Manipulating crystallization with molecular additives

Alexander G. Shtukenberg, Stephanie S. Lee, Bart Kahr, Michael D. Ward

Research output: Contribution to journalReview articlepeer-review


Given the importance of organic crystals in a wide range of industrial applications, the chemistry, biology, materials science, and chemical engineering communities have focused considerable attention on developing methods to control crystal structure, size, shape, and orientation. Tailored additives have been used to control crystallization to great effect, presumably by selectively binding to particular crystallographic surfaces and sites. However, substantial knowledge gaps still exist in the fundamental mechanisms that govern the formation and growth of organic crystals in both the absence and presence of additives. In this review, we highlight research discoveries that reveal the role of additives, either introduced by design or present adventitiously, on various stages of formation and growth of organic crystals, including nucleation, dislocation spiral growth mechanisms, growth inhibition, and nonclassical crystal morphologies. The insights from these investigations and others of their kind are likely to guide the development of innovative methods to manipulate crystallization for a wide range of materials and applications.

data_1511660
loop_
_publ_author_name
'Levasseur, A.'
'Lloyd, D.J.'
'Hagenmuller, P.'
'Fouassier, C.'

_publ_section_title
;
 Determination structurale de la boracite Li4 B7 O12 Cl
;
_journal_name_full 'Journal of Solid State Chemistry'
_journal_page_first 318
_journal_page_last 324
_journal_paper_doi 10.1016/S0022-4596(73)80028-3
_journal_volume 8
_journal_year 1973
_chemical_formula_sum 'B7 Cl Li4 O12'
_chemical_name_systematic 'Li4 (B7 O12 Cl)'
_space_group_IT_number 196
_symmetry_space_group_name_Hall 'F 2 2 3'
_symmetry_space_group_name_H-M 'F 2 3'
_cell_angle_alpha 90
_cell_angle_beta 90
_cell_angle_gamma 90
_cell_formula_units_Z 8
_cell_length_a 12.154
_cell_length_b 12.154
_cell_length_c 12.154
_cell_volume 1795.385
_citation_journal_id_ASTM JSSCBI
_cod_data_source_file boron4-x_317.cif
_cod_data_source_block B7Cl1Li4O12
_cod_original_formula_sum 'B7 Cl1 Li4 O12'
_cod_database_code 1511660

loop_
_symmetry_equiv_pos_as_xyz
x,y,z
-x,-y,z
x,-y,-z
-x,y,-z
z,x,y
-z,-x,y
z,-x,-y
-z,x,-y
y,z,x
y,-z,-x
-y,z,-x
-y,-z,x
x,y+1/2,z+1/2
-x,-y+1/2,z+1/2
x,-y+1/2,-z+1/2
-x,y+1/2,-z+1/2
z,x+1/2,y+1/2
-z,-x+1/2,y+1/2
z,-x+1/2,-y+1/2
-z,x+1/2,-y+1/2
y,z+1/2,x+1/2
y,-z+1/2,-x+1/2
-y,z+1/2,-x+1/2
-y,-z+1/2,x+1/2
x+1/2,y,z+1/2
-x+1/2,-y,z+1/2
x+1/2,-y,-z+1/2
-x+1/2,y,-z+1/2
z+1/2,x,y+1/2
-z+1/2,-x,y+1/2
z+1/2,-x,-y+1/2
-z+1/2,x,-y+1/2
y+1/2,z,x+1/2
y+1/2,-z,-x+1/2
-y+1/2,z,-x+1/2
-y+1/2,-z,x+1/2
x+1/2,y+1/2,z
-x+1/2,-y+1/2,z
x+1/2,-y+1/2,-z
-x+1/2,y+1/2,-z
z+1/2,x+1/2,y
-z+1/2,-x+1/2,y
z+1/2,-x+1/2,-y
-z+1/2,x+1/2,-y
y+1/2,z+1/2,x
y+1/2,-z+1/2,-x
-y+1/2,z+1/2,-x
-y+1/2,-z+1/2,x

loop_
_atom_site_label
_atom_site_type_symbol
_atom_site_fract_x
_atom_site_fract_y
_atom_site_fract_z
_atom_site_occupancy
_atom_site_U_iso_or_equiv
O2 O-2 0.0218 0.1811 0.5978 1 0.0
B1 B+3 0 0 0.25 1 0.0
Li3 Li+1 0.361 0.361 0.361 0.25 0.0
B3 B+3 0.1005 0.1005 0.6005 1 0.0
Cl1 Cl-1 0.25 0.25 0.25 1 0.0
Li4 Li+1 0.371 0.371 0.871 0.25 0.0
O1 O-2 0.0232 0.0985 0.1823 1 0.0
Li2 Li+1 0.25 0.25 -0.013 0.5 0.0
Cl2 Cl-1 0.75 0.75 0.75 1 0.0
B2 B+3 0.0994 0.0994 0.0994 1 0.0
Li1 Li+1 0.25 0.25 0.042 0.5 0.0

Original languageEnglish (US)
Pages (from-to)77-96
Number of pages20
JournalAnnual Review of Chemical and Biomolecular Engineering
StatePublished - Jun 2014


  • Critical nucleus size
  • Dislocation generation
  • Nanoconfined crystallization
  • Polymorphism
  • Tailor-made additives
  • Twisted crystals

ASJC Scopus subject areas

  • General Chemistry
  • General Chemical Engineering


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